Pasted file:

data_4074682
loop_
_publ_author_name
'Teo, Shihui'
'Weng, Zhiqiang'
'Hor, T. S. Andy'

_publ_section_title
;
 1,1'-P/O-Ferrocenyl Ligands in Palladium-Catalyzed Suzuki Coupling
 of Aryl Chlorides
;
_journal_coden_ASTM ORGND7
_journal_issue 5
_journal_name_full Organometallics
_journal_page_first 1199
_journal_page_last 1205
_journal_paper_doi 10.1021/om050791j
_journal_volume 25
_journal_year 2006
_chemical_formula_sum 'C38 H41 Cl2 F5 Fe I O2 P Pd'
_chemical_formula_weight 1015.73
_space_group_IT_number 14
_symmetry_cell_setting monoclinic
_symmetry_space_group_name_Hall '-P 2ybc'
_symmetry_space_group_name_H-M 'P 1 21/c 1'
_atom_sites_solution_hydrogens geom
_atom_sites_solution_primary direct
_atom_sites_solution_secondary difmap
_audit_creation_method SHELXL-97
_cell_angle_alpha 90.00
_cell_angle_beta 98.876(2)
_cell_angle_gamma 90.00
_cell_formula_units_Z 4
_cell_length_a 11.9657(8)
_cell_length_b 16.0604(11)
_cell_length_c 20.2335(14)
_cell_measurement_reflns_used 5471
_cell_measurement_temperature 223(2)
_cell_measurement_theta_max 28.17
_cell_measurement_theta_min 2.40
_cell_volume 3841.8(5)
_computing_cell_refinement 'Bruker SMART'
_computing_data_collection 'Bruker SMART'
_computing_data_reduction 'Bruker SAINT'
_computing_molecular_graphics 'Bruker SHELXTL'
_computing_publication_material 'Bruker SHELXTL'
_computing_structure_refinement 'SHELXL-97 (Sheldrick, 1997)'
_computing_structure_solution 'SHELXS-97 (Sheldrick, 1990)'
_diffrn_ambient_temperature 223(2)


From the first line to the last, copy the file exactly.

data_4074682
loop_
_publ_author_name
'Teo, Shihui'
'Weng, Zhiqiang'
'Hor, T. S. Andy'

_publ_section_title
;
 1,1'-P/O-Ferrocenyl Ligands in Palladium-Catalyzed Suzuki Coupling
 of Aryl Chlorides
;
_journal_coden_ASTM ORGND7
_journal_issue 5
_journal_name_full Organometallics
_journal_page_first 1199
_journal_page_last 1205
_journal_paper_doi 10.1021/om050791j
_journal_volume 25
_journal_year 2006
_chemical_formula_sum 'C38 H41 Cl2 F5 Fe I O2 P Pd'
_chemical_formula_weight 1015.73
_space_group_IT_number 14
_symmetry_cell_setting monoclinic
_symmetry_space_group_name_Hall '-P 2ybc'
_symmetry_space_group_name_H-M 'P 1 21/c 1'
_atom_sites_solution_hydrogens geom
_atom_sites_solution_primary direct
_atom_sites_solution_secondary difmap
_audit_creation_method SHELXL-97
_cell_angle_alpha 90.00
_cell_angle_beta 98.876(2)
_cell_angle_gamma 90.00
_cell_formula_units_Z 4
_cell_length_a 11.9657(8)
_cell_length_b 16.0604(11)
_cell_length_c 20.2335(14)
_cell_measurement_reflns_used 5471
_cell_measurement_temperature 223(2)
_cell_measurement_theta_max 28.17
_cell_measurement_theta_min 2.40
_cell_volume 3841.8(5)
_computing_cell_refinement 'Bruker SMART'
_computing_data_collection 'Bruker SMART'
_computing_data_reduction 'Bruker SAINT'
_computing_molecular_graphics 'Bruker SHELXTL'
_computing_publication_material 'Bruker SHELXTL'
_computing_structure_refinement 'SHELXL-97 (Sheldrick, 1997)'
_computing_structure_solution 'SHELXS-97 (Sheldrick, 1990)'
_diffrn_ambient_temperature 223(2)